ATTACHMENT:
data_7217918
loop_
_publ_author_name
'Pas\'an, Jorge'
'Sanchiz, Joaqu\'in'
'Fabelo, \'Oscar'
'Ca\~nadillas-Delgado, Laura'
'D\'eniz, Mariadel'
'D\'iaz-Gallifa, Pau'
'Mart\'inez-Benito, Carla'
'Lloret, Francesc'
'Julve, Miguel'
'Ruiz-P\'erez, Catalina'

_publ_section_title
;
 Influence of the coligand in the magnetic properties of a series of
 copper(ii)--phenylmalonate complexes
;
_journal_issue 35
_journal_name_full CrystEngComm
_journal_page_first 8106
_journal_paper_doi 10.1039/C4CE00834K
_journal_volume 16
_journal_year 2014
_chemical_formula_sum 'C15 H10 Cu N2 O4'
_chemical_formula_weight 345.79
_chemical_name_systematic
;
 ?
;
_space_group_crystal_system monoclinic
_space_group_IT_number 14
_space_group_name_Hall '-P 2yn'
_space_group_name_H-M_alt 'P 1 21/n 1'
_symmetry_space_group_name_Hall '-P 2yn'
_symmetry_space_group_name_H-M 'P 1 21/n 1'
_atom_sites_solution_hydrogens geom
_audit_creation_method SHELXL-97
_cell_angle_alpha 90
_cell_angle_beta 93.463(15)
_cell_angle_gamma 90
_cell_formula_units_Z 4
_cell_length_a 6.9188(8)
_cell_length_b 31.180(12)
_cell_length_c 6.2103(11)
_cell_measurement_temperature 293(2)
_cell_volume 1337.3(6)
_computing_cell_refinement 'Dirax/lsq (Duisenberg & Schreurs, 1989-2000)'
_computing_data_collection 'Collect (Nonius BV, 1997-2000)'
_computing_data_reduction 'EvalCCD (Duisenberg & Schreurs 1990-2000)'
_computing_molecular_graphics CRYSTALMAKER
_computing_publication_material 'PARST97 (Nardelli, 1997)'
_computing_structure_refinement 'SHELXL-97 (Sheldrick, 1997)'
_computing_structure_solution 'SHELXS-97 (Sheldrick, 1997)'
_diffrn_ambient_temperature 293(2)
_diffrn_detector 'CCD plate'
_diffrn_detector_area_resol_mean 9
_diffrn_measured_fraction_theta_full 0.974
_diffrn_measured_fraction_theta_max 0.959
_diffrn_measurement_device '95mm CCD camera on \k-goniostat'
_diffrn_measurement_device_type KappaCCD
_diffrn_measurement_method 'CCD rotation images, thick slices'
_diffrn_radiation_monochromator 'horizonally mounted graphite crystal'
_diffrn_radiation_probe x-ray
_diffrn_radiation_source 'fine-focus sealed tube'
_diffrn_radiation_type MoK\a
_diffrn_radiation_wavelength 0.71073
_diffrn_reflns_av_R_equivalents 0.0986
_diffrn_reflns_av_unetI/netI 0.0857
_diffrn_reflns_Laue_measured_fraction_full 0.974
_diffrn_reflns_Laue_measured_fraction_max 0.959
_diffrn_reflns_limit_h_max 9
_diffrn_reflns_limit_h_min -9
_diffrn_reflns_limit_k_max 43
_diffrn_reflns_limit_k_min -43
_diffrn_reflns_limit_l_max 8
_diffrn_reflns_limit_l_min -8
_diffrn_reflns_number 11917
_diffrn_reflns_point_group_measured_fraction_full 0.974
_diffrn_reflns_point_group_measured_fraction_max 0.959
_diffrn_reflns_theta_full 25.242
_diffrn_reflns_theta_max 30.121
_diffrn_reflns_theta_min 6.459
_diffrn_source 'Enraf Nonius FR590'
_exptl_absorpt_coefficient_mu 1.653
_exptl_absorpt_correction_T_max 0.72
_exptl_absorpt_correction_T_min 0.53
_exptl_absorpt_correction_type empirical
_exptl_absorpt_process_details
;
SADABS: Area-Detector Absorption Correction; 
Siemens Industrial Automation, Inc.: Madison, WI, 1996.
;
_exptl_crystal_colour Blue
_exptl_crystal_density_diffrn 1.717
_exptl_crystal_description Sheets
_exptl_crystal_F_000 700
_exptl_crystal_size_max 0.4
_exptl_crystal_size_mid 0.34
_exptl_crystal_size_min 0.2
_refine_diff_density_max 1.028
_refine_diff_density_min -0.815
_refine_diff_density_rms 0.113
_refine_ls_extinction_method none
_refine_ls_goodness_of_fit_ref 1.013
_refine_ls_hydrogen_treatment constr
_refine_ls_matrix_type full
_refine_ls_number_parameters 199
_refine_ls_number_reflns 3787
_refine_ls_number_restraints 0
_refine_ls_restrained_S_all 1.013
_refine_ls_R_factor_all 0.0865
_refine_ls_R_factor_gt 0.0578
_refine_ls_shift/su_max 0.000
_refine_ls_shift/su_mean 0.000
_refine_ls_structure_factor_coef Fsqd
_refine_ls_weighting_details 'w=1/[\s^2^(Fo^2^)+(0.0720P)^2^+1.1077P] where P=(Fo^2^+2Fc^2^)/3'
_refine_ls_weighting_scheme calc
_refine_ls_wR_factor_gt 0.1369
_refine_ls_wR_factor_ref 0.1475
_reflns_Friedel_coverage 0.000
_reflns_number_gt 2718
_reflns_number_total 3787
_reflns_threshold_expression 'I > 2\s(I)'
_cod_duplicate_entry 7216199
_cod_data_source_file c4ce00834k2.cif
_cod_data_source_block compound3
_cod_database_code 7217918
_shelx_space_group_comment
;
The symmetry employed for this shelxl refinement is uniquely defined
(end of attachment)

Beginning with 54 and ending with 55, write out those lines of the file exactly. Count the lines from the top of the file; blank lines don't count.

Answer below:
_computing_structure_solution 'SHELXS-97 (Sheldrick, 1997)'
_diffrn_ambient_temperature 293(2)